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ProFTPD with MySQL Authentication.

Since this setup uses one FTP account to create user home directories and upload files, a compromise to this FTP user would cause the attacker to gain access to all FTP user home directories. I guess it just depends on how much you trust the DefaultRoot directive in Proftpd. I run Proftpd in its own chroot environment in addition to using DefaultRoot, so I’m used to feeling pretty safe with my Proftpd install. Anyway, here’s how I did the install/configuration

1. install proftpd-mysql from the ports with WITH_QUOTA set:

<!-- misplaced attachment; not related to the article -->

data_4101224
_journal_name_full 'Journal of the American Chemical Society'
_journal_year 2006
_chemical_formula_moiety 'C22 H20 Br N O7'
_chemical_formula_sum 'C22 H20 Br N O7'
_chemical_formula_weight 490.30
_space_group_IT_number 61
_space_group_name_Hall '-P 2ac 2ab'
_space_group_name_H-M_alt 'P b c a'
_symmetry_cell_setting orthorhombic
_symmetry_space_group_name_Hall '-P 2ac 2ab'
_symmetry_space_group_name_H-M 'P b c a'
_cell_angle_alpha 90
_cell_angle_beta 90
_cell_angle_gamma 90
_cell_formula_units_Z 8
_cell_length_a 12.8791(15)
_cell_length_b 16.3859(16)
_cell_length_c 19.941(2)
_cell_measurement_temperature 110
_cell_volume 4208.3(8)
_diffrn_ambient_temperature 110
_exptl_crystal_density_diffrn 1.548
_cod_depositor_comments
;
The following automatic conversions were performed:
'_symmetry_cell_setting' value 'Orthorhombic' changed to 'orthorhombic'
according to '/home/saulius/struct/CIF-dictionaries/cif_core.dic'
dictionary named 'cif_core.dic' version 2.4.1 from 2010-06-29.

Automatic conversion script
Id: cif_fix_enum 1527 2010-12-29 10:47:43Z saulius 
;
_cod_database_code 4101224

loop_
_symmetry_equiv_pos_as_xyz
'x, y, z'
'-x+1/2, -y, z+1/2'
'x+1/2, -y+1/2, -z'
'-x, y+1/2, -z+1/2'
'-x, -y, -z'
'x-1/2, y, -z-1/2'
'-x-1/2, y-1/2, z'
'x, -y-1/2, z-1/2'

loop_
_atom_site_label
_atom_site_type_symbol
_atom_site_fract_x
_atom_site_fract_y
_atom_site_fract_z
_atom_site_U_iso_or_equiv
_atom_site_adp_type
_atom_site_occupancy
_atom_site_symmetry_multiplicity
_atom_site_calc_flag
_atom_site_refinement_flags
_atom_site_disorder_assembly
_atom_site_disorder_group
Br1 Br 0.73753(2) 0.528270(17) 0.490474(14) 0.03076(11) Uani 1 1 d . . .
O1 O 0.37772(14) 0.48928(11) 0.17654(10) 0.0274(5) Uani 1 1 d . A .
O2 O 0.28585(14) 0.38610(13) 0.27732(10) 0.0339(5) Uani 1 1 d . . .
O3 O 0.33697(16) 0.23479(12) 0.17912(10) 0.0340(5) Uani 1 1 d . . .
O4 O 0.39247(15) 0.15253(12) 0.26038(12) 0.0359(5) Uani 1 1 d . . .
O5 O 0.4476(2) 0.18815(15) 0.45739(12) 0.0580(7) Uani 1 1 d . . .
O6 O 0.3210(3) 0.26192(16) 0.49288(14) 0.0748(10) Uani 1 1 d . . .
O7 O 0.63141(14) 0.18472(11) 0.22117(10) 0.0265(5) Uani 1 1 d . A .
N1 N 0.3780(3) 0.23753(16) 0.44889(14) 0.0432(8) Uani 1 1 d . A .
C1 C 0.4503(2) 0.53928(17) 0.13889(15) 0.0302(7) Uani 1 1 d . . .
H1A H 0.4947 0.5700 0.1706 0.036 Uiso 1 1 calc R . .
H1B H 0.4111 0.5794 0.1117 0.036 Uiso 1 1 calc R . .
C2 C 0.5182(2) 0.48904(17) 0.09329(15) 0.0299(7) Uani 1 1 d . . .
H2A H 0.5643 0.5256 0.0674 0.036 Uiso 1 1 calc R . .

2. Add the global proftpd user & Proftpd group to your system.

I used uid & gid 5500 simply because that’s what was used at one of the sites I was referencing (listed below).

3. Create the mySQL database

( change ‘password’ to something secret! )

4. Create the mySQL tables for the users & quota

5. Add a test user to the proftpd database

(assumes /home/ftp is where you keep your ftp users. Otherwise, change the homedir location). This is certainly not a necessary step, but you should probably check to see if your configuration is working. You can delete this user later.

6. Set your proftpd configuration to use the mySQL authentication and quotas:

(NOTE: this is not a complete configuration file, it’s basically just the default config file with mySQL auth & quotas added, but note that the User and Group directives are the user & group we added in step 2. )